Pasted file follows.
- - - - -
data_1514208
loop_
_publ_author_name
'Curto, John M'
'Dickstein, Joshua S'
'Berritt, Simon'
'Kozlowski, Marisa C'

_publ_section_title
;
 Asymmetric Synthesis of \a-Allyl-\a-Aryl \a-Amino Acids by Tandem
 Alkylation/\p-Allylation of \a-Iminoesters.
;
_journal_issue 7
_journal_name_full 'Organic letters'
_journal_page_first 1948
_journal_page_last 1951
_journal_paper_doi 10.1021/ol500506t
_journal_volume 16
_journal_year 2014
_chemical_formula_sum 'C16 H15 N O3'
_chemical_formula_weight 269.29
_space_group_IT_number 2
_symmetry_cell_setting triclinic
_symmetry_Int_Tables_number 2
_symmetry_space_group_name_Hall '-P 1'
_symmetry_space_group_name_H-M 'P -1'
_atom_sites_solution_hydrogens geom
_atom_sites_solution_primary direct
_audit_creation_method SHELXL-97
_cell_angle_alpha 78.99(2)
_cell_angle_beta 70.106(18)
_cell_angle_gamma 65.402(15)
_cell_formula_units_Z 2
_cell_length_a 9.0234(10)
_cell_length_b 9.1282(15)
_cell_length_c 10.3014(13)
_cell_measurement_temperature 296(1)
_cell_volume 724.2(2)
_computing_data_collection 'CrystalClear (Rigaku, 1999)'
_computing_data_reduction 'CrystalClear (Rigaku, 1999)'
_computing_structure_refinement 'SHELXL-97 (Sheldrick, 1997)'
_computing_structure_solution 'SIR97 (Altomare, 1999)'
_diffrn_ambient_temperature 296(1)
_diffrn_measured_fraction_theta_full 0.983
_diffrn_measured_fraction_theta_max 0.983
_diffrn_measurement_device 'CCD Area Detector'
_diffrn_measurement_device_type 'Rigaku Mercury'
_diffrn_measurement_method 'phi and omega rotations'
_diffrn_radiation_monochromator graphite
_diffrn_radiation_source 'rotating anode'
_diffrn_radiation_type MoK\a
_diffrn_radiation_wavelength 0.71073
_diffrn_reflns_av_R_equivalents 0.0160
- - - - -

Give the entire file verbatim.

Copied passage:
data_1514208
loop_
_publ_author_name
'Curto, John M'
'Dickstein, Joshua S'
'Berritt, Simon'
'Kozlowski, Marisa C'

_publ_section_title
;
 Asymmetric Synthesis of \a-Allyl-\a-Aryl \a-Amino Acids by Tandem
 Alkylation/\p-Allylation of \a-Iminoesters.
;
_journal_issue 7
_journal_name_full 'Organic letters'
_journal_page_first 1948
_journal_page_last 1951
_journal_paper_doi 10.1021/ol500506t
_journal_volume 16
_journal_year 2014
_chemical_formula_sum 'C16 H15 N O3'
_chemical_formula_weight 269.29
_space_group_IT_number 2
_symmetry_cell_setting triclinic
_symmetry_Int_Tables_number 2
_symmetry_space_group_name_Hall '-P 1'
_symmetry_space_group_name_H-M 'P -1'
_atom_sites_solution_hydrogens geom
_atom_sites_solution_primary direct
_audit_creation_method SHELXL-97
_cell_angle_alpha 78.99(2)
_cell_angle_beta 70.106(18)
_cell_angle_gamma 65.402(15)
_cell_formula_units_Z 2
_cell_length_a 9.0234(10)
_cell_length_b 9.1282(15)
_cell_length_c 10.3014(13)
_cell_measurement_temperature 296(1)
_cell_volume 724.2(2)
_computing_data_collection 'CrystalClear (Rigaku, 1999)'
_computing_data_reduction 'CrystalClear (Rigaku, 1999)'
_computing_structure_refinement 'SHELXL-97 (Sheldrick, 1997)'
_computing_structure_solution 'SIR97 (Altomare, 1999)'
_diffrn_ambient_temperature 296(1)
_diffrn_measured_fraction_theta_full 0.983
_diffrn_measured_fraction_theta_max 0.983
_diffrn_measurement_device 'CCD Area Detector'
_diffrn_measurement_device_type 'Rigaku Mercury'
_diffrn_measurement_method 'phi and omega rotations'
_diffrn_radiation_monochromator graphite
_diffrn_radiation_source 'rotating anode'
_diffrn_radiation_type MoK\a
_diffrn_radiation_wavelength 0.71073
_diffrn_reflns_av_R_equivalents 0.0160